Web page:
The Western Light. I remember how, many years ago, her novel, The Biggest Modern Woman in the World, was confiscated by Customs for obscenity. She has a big public presence in Canada, always speaking out powerfully about feminism and politics. She even served as the chair of the Writers' Union of Canada for many years. She has a grown daughter, Samantha Haywood, who is a literary agent. I think we first interacted for real when we were doing a panel over email for the
Globe and Mail on writing about sex. Recently, we have been exchanging long and personal emails. The first book I remember reading of hers, as a teenager, and absolutely loving, was
The Last of the Golden Girls, which I recently ordered to reread.
Sheila: I have always found romantic relationships difficult. I think this is true for many people, but have you noticed that for some people they're not difficult? What are those people doing differently? Is it just who they choose to be with, and if so, what is behind their choice? Are people who don't experience difficulties just basically easygoing people who choose easygoing people? Are people who are in relatively simple relationships learning anything? Does learning matter? Does conflict actually help one grow, or is that a myth, do you think?
Susan: I was an easygoing young woman, so at boarding school I was placed with girls nobody liked. This happened to me twice, and at first, I hated it because it meant I couldn't room with my friends. But I ended up becoming very close with one of these girls, and I learned that difficult people tend to be interesting, and that all relationships need a certain amount of give and take to make them work. That's true of romantic relationships most of all. "Hold your love lightly but not loosely," I once told a friend's daughter who was getting married.
In other words, loving somebody is a Zen discipline. You have to cut them the same slack you would for your best friend or for yourself, and that's often not easy because we feel more vulnerable in romantic relationships. Let's face it — intimacy is terrifying. Nobody I know does it well all of the time. In fact, I'd say that people who are able to be intimate easily are like .0009 percent of the population. Pride, self-disrespect, fears left over from past bad relationships — all these bogeymen can creep in and sabotage the best of lovers' philosophies and mutual respect.
I've been living with one man, Patrick Crean, for 21 years, and he represents home to me. Our relationship started out stormy; when we had a fight or a conflict, I would threaten to leave him and move to New York because I didn't trust that something could work out. I had been pretty independent before we got together. I used to brag that I was my own institution; I'd created myself out of hard work and ambition, and I didn't need anybody to make me feel whole. (And I still don't need anybody to make me feel whole, but looking back, my words strike me as a bit pompous.) Anyway, we would argue and get mad at each other, but what was different with him is that we would come out the other side of a fight to a new place. He says I taught him to process conflicts, and maybe I did, but in my experience this was new. I'd been brought up in a WASP family where confrontations were considered extremely rude and inconsiderate, so I was amazed that having a conflict could clear the air and pave the way for a better understanding of the other person. Now we pride ourselves on getting through conflicts together; we have done it in the past so we know we can do it in the future. There's a great sense of security in knowing this about each other.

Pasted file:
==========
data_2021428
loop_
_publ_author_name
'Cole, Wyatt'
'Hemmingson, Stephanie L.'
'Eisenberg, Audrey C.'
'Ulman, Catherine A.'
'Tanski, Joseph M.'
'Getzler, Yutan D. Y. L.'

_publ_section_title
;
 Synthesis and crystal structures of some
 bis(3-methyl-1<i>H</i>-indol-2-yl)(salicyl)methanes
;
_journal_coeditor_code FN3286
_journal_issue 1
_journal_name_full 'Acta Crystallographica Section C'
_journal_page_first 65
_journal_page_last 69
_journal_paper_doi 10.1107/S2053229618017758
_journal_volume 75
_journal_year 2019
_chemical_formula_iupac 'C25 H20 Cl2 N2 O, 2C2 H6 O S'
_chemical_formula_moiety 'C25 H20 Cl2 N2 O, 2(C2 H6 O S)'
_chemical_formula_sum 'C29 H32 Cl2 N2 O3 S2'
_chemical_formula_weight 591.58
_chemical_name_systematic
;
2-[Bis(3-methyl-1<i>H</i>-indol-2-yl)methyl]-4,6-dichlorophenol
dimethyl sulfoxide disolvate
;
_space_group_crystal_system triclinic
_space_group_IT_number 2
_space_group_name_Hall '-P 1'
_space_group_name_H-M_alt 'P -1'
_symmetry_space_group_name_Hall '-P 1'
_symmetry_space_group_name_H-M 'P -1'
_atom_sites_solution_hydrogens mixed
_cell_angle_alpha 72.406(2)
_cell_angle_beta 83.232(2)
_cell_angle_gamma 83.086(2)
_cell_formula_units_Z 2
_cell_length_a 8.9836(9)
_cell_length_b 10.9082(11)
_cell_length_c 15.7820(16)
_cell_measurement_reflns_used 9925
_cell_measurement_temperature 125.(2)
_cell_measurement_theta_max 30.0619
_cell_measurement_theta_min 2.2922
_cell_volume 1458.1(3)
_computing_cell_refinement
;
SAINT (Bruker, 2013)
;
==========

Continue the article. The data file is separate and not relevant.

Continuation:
As a couple we have two big natural advantages. His needs for solitude and time together are pretty much the same as mine. Before Patrick, I used to be with men who were either emotionally unavailable or made me feel claustrophobic because they needed a lot of time together. A writer needs a lot of privacy; so does an editor. When we were starting to fall in love, I told him that he was the first man who offered me the right amounts of time together and time apart, and maybe this meant we would be happy together. I wrote him a letter about this, and when he received it, he ended an old relationship which had been starting to flag and we became serious.
The other big plus, which has nothing to do with maturity, is that Patrick fulfills my romance ethic. When I was in my 30s (around your age, Sheila), I exchanged diaries in the mail with two other women about our relationships. We did this for about two years, and we were asking each other the questions you are asking here. Eventually we wrote a screenplay based on these diaries called "It's Not All Porn: A Treatise on Ethics." Our letters to each other would start with the phrase "Dear Diary," and then we would confide our fears and hopes about our relationships. Our diaries revealed that our love lives were a self-styled kind of personal drama; we were each the star and the director of our own romance story, and each of these three stories had a different ethos. But the ethos was always the same and the stories of our romances showed this, no matter who the man or woman was. One of the women (who was a performance artist and stripper) was always saving men through her sexuality, and the second woman, a theatre producer, liked dangerous or sinister men. My ethos was that I needed a man who was always dying to marry me but would accept that I didn't want to get married.
Patrick is that man. He makes me feel cherished and wanted without me having to turn into a wife.
I suspect everybody has their romance ethic whether they know it or not. We didn't know it until we did the diaries together. So no matter how mature and generous two lovers or partners are with each other, they still need some extra pluses that come from the unique combination of the two of you together.
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by Sheila Heti, June 24, 2013 10:00 AM
I was asked to blog this week, but I didn't know what to say. So this is an advice column — with questions by me. I asked friends and acquaintances to play the role of helper. On some days, I asked more than one person to answer the same question.